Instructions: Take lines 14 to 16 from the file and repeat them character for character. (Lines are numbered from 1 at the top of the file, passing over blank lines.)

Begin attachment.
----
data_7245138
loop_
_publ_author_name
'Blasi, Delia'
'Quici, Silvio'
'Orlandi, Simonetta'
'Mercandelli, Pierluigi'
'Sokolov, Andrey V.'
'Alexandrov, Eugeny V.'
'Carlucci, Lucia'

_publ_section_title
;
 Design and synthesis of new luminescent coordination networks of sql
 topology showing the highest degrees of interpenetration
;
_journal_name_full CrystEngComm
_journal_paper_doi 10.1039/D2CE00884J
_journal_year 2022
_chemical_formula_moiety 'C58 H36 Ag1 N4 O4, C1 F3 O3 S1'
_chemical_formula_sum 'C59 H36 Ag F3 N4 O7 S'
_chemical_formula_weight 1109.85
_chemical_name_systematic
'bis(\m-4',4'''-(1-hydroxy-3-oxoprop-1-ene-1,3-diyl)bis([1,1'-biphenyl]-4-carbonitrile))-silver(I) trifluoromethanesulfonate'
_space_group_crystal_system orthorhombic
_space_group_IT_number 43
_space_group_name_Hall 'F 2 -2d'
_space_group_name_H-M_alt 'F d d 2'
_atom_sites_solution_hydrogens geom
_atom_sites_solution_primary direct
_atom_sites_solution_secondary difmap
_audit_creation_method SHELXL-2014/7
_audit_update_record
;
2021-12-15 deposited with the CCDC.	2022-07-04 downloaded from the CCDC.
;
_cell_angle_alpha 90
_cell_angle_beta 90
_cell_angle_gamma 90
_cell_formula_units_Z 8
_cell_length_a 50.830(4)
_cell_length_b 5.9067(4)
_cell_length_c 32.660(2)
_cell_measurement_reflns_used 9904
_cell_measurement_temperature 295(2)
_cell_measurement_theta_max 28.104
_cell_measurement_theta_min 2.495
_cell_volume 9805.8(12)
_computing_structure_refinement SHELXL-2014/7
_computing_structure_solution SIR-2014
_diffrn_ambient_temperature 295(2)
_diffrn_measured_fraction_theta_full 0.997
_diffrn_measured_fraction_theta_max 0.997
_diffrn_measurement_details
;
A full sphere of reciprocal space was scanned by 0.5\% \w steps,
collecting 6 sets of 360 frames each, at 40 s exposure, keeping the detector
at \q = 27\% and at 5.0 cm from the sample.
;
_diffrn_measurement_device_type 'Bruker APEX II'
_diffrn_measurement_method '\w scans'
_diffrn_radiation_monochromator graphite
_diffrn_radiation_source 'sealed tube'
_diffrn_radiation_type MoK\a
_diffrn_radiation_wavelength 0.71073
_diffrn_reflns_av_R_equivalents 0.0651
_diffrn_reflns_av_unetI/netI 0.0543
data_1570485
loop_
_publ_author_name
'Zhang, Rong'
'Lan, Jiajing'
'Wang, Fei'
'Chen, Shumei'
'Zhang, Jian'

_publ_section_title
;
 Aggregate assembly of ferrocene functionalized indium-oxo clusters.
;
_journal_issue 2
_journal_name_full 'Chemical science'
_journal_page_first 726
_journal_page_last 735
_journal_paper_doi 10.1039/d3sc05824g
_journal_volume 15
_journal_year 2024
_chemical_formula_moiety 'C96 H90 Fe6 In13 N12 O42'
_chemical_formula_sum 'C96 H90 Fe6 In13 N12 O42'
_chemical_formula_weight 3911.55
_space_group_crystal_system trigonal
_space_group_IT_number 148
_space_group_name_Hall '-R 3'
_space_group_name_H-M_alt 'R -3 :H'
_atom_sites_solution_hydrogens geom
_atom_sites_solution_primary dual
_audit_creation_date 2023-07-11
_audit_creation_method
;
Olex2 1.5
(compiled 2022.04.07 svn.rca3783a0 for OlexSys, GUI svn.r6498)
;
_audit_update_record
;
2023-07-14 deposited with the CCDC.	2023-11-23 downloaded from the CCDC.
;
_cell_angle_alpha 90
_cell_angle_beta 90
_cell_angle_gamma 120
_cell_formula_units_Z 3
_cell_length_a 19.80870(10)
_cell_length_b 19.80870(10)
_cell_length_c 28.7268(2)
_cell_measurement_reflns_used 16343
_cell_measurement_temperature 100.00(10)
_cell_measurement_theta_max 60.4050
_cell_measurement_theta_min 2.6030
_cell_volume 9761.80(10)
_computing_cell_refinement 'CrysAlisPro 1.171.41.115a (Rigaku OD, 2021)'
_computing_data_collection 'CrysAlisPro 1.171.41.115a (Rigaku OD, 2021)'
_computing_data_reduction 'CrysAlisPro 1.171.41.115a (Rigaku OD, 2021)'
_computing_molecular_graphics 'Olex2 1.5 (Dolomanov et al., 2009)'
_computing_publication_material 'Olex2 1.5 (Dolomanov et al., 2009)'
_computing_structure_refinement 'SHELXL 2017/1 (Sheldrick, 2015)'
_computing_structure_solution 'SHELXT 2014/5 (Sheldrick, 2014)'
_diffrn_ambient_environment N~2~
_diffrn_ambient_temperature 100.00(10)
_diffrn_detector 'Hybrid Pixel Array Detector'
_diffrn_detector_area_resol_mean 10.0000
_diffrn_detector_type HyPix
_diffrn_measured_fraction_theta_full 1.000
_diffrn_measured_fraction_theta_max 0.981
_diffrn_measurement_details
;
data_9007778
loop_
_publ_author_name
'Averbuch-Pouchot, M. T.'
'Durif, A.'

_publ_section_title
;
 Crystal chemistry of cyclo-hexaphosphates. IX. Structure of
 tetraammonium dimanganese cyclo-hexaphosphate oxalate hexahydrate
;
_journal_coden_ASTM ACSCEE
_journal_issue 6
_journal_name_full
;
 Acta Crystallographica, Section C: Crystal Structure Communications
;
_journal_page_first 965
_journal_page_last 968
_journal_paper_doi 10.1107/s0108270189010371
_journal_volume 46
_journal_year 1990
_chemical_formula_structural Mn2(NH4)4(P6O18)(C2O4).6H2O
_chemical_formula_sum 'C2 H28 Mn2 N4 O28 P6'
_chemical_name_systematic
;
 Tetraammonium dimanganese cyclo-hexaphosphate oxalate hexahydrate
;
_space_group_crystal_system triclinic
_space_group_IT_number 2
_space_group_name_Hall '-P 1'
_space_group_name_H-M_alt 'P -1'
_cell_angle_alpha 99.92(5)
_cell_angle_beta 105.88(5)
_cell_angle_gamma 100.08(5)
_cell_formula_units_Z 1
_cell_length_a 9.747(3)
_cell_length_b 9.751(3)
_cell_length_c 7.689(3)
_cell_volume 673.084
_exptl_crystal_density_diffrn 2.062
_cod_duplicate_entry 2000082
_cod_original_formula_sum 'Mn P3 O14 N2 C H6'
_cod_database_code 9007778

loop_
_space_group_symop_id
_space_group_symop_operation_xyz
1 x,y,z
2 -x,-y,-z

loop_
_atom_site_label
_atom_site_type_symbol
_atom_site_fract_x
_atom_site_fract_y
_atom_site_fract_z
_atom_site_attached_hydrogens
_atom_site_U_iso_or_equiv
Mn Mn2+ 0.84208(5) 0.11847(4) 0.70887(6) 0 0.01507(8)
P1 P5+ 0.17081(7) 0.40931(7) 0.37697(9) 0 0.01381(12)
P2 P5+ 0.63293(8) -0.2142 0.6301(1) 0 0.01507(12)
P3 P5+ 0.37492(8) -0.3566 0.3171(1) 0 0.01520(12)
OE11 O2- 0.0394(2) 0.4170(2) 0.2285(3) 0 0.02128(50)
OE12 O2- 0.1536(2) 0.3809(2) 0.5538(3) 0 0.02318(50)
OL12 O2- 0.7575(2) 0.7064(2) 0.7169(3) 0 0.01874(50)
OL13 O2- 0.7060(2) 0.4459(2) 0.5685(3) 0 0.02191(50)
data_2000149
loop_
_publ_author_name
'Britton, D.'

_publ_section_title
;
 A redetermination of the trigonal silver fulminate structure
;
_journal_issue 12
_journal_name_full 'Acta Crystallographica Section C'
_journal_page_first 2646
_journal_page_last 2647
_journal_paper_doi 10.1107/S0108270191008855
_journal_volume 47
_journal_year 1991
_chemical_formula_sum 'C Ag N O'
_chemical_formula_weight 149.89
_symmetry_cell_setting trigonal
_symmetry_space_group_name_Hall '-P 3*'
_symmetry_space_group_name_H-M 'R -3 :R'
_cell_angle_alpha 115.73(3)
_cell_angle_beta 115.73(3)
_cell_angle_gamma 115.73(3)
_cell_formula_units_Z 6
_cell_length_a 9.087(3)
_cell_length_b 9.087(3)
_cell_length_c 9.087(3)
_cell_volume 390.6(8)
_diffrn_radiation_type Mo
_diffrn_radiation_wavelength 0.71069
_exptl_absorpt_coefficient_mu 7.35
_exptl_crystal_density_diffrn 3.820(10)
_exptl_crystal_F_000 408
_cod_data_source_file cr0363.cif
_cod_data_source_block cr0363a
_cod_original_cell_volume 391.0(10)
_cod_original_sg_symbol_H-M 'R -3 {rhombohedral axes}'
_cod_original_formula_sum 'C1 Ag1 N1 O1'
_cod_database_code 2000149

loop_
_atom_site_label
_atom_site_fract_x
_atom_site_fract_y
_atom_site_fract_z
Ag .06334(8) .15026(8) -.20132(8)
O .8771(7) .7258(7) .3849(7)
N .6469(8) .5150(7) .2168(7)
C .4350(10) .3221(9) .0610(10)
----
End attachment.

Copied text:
 topology showing the highest degrees of interpenetration
;
_journal_name_full CrystEngComm